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POTEET IS BIG ON AGRIBUSINESS: We located a some roadside vendors and two agra-replicas.

Yes, we actually found more replicas for your viewing pleasure.
Story & Photos by IRA KENNEDY

No matter where you go you're always somewhere, unless of course you end up lost, it which case you could be anywhere. The exception to the rule is when you get lost in town, which is exactly what happened in Poteet. Then you're only kinda lost.

l.jpg (2190 bytes)isten, I ain't complaining, but a city map would have been as handy as a shirt pocket.  But the nearest one was at the Poteet Chamber of Commerce which is the exact place we went looking for just before we wound up kinda lost.  Sound familiar?
       I can hear a massive congregation of readers saying, "You sure get lost alot.  Why don't you get a map before you head out?"   Truth be told I had your standard but relatively useless Texas highway map and a 174 page oversized map book with every county road in the state identified in the smallest type known to man.  (And me without my reading glasses.) But no city maps.
       Wait! What am I thinking?  Lost is where it's at.  Otherwise you'll never find anything.  If Christopher Columbus had waited till he had a map to guide him, the poor Indians would still be sitting around waiting to hand over the continent to total strangers.
strawberry.JPG (20939 bytes)       But here I go again flying off my story...
       Poteet. Poteet. Poteet. The Strawberry Capital of Texas.  They hold their Strawberry Festival every year in April and by all accounts it's a huge affair.  But we were a week late for that event.
       We drove nearly every paved and unpaved road in town and saw alot of neat stuff.  There was a replica of a strawberry in front of the fire station, a replica of a strawberry serving double duty as a water tower and a neat little restaurant that serves Meneudo on Saturday and Sunday, but, since we were there on Saturday, naturally it was CLOSED.
yellowstoreSM.jpg (14135 bytes)        Then we came upon the roadside fruit and vegetable stands.  Here's where you'll find some of the best and most reasonably priced produce anywhere.  Ms. Intrepid picked up some zucchini, tomatoes, onions and watermelon from one vendor and I gotta tell you that was the sweetest melon ever.  If it wasn't so far I'd go back for another.
       We didn't buy any strawberries from the only vendor in town selling them because they were $15 a flat which wasn't such a good deal, and pile on top of that you're looking at a truly massive quantity.  I took a cool photo of the vendor and you eyeball the size of a flat.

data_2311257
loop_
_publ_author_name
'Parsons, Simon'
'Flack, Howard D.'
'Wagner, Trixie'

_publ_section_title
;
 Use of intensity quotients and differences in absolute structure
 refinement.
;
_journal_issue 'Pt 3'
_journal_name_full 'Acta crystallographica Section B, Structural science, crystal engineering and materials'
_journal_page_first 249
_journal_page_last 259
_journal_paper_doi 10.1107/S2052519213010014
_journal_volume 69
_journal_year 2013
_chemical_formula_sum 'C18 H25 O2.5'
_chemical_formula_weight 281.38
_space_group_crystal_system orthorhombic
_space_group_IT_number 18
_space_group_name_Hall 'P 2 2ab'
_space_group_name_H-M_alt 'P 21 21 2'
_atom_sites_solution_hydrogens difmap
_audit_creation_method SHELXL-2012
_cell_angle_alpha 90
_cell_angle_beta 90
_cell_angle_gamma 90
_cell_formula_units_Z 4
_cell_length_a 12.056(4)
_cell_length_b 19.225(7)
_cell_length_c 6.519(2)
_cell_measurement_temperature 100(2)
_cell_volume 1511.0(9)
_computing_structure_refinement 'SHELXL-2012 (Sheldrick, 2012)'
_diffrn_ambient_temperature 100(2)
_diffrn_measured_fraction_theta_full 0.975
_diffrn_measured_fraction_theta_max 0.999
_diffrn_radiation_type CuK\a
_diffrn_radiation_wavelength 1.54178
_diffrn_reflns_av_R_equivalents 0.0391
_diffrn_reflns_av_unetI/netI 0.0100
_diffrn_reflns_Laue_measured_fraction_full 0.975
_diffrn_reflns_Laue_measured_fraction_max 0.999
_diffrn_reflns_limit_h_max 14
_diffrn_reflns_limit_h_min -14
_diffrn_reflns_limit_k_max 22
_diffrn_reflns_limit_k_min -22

On the way out of town we passed by the high school(s).  Judging from the expansive amount of real estate it occupies I surmised there must be something mighty invigorating in them berries. (Good thing we didn't get any.)
       Traveling from Poteet to Floresville the landscape made a transition from cultivated fields to pasture land. 
I've said it once and I'll say it again, this is mighty pretty country.
floresvillePN.jpg (19662 bytes)        In downtown Floresville, the "Peanut Capital of Texas", we came across another replica of a peanut.  This is the world's second largest peanut.  With Floresville being the Capital and all I'm at a loss to explain why they didn't spring for a larger nut.  Call me nuts, but left up to me I'd make one some twenty feet high, cast it in bronze and be done with it.  I must be gettin addled in my later years -- Being a Texan I always considered bragging rights a sacred trust and a moral responsibility.
       Apart from that, Floresville is rich in Texas history and home to a mighty pretty courthouse and numerous historic buildings.   But we were still far from home and the open road was calling so we headed for the Promised Land Dairy some three miles out of town where Ms. Intrepid was anxious to check out their products, buy some butter and maybe take one of their tours.
       As we approached the establishment Ms. Intrepid said, "See, there's always a drink at the end of our trips."
       "Sure," I agreed, "even if it is milk" (I'm tolerant of many things but by body draws the line on lactose.)
       Well, we didn't end up lost but the Promised Land was CLOSED. (Could this be an omen of things to come?) We arrived at 4:45 p.m. only to learn they shut down at 4 p.m. I took more pictures but didn't didn't find a single replica.  Pile on top of that,  not a sip of milk at the end of our tour so's I could throw up in the middle of the night.  The fun part must be over.  Reckon we used up our luck meeting that nearly famous person.
       Dang, I almost forgot the poor little ill-fated community of FairviewNext Page which ain't hard to do seeing as how it's been disappeared altogether.  So, on to the Postscript...


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Hill Country Tours
Ira Kennedy, Publisher, Editor, Writer, Photographer and Web Designer

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